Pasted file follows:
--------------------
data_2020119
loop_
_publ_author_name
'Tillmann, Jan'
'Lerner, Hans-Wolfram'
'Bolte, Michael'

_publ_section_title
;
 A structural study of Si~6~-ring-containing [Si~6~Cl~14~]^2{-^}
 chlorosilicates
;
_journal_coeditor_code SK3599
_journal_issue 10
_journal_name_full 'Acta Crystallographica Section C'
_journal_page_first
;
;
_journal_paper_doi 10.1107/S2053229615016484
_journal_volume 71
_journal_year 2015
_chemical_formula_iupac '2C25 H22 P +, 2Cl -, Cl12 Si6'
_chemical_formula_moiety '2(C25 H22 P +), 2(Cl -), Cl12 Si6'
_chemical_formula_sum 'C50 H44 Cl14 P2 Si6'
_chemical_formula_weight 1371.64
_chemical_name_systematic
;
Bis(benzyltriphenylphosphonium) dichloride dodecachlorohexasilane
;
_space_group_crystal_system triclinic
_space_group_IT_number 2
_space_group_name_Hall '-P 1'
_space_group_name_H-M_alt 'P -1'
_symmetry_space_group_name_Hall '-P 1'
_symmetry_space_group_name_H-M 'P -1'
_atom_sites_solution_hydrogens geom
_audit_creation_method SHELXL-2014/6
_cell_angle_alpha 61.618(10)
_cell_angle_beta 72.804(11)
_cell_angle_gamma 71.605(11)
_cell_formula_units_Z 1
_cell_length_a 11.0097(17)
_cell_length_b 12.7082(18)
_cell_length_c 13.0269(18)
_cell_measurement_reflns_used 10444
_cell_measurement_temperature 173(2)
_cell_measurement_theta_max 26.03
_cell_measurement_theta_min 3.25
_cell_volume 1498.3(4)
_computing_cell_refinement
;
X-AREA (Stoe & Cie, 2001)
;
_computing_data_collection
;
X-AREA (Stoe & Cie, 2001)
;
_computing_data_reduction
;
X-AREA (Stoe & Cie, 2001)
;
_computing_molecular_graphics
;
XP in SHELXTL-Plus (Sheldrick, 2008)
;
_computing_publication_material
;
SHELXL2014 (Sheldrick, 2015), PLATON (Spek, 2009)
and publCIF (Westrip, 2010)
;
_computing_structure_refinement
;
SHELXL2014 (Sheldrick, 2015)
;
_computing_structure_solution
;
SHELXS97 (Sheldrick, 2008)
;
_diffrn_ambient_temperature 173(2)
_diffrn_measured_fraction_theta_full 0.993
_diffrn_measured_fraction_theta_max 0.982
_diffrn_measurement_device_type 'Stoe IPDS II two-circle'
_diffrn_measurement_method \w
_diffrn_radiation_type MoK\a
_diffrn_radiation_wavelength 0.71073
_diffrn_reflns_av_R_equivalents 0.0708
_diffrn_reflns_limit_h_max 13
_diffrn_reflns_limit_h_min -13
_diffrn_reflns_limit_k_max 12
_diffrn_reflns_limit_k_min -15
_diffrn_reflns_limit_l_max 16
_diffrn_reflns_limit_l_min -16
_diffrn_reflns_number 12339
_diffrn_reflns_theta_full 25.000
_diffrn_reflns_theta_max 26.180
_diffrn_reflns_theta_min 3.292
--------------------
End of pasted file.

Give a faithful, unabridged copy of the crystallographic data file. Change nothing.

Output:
data_2020119
loop_
_publ_author_name
'Tillmann, Jan'
'Lerner, Hans-Wolfram'
'Bolte, Michael'

_publ_section_title
;
 A structural study of Si~6~-ring-containing [Si~6~Cl~14~]^2{-^}
 chlorosilicates
;
_journal_coeditor_code SK3599
_journal_issue 10
_journal_name_full 'Acta Crystallographica Section C'
_journal_page_first
;
;
_journal_paper_doi 10.1107/S2053229615016484
_journal_volume 71
_journal_year 2015
_chemical_formula_iupac '2C25 H22 P +, 2Cl -, Cl12 Si6'
_chemical_formula_moiety '2(C25 H22 P +), 2(Cl -), Cl12 Si6'
_chemical_formula_sum 'C50 H44 Cl14 P2 Si6'
_chemical_formula_weight 1371.64
_chemical_name_systematic
;
Bis(benzyltriphenylphosphonium) dichloride dodecachlorohexasilane
;
_space_group_crystal_system triclinic
_space_group_IT_number 2
_space_group_name_Hall '-P 1'
_space_group_name_H-M_alt 'P -1'
_symmetry_space_group_name_Hall '-P 1'
_symmetry_space_group_name_H-M 'P -1'
_atom_sites_solution_hydrogens geom
_audit_creation_method SHELXL-2014/6
_cell_angle_alpha 61.618(10)
_cell_angle_beta 72.804(11)
_cell_angle_gamma 71.605(11)
_cell_formula_units_Z 1
_cell_length_a 11.0097(17)
_cell_length_b 12.7082(18)
_cell_length_c 13.0269(18)
_cell_measurement_reflns_used 10444
_cell_measurement_temperature 173(2)
_cell_measurement_theta_max 26.03
_cell_measurement_theta_min 3.25
_cell_volume 1498.3(4)
_computing_cell_refinement
;
X-AREA (Stoe & Cie, 2001)
;
_computing_data_collection
;
X-AREA (Stoe & Cie, 2001)
;
_computing_data_reduction
;
X-AREA (Stoe & Cie, 2001)
;
_computing_molecular_graphics
;
XP in SHELXTL-Plus (Sheldrick, 2008)
;
_computing_publication_material
;
SHELXL2014 (Sheldrick, 2015), PLATON (Spek, 2009)
and publCIF (Westrip, 2010)
;
_computing_structure_refinement
;
SHELXL2014 (Sheldrick, 2015)
;
_computing_structure_solution
;
SHELXS97 (Sheldrick, 2008)
;
_diffrn_ambient_temperature 173(2)
_diffrn_measured_fraction_theta_full 0.993
_diffrn_measured_fraction_theta_max 0.982
_diffrn_measurement_device_type 'Stoe IPDS II two-circle'
_diffrn_measurement_method \w
_diffrn_radiation_type MoK\a
_diffrn_radiation_wavelength 0.71073
_diffrn_reflns_av_R_equivalents 0.0708
_diffrn_reflns_limit_h_max 13
_diffrn_reflns_limit_h_min -13
_diffrn_reflns_limit_k_max 12
_diffrn_reflns_limit_k_min -15
_diffrn_reflns_limit_l_max 16
_diffrn_reflns_limit_l_min -16
_diffrn_reflns_number 12339
_diffrn_reflns_theta_full 25.000
_diffrn_reflns_theta_max 26.180
_diffrn_reflns_theta_min 3.292